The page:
Like the way labour market is going: is the wage growth sustainable? Will the correction come on account of employment, or of salaries? If indeed it does come.
Talking about long-term economic growth; as the working age population is shrinking, this is even technically cutting into our hopes of economic growth. The more so our input into growth ought to come from increased productivity of employees, or investments growth.
Our agriculture is definitely in trouble. In the big picture, the effect is not that heavy if we talk about the dairy sector and its 3 percent share in GDP, but the sector definitely is in trouble.
So we have trouble spots here and there, but in the big picture I’d not dare say Estonian economy is outright drowning.
- They do talk about the self-fulfilling predictions i.e. as the state talks about signs of danger, the entrepreneurs will cease to invest and will begin putting money aside. That true?
Next to the base scenario, we always put out the risk scenario. But until the situation turns not obviously crazy, we will not go by that for the obvious reason that we would sow extra unpredictability saying this is likely especially while not really believing that. Being too conservative, the self-fulfilment would be coded into it.
On the one hand, there are the enterprises and their investments as they actually see the micro level better than we do; and private persons would also limit their consumption and begin saving more. Which would have a negative effect on economic growth in a situation where it is not needed.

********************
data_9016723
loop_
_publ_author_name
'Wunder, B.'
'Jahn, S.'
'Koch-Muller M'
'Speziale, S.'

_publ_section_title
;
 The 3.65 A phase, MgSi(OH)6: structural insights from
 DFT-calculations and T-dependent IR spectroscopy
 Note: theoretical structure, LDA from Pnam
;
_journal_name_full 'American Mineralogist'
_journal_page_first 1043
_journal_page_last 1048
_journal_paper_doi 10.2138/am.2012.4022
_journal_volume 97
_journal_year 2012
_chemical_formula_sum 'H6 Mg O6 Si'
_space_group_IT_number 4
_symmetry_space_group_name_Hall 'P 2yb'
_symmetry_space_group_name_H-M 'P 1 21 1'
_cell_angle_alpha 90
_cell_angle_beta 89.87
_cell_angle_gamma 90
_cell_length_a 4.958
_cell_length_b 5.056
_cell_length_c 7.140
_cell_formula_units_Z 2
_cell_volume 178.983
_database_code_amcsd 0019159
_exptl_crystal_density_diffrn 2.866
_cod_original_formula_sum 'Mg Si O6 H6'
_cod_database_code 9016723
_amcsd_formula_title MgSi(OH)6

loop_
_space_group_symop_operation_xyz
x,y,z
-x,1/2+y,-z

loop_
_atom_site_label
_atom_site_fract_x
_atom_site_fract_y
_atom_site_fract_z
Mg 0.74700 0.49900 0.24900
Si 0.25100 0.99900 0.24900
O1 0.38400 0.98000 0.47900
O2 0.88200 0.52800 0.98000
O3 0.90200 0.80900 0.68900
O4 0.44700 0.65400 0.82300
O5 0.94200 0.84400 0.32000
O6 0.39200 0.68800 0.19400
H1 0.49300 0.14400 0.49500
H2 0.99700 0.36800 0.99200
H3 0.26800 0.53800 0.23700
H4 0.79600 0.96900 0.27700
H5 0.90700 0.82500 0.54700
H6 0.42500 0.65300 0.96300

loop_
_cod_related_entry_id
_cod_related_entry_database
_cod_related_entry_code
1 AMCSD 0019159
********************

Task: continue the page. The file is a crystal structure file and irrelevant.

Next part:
- On what basis do you predict restoration of external demand for next year?
That would be the growth expectations of major export partners i.e. they themselves do expect their economic growth to be restored which would mean we would be able to export more into these nations. In a way, this is a random approach as their growth may not necessarily mean growth in the domain of our export in these nations. But it is the best comparison at our disposal. If these states would say they are going into decline, the picture would be different.
We have no better basis available, as then we would have to say we are wiser in these matters than the Swedes, Finns, Latvians and Russians put together, which we would never want to say.
Starting September 2015 – fiscal department head at finance ministry
December 2014 to August 2015 – financial adviser to Prime Minister
Since 1997 – various jobs at finance ministry
Education: Tallinn University of Technology economy faculty; in-service training at IMF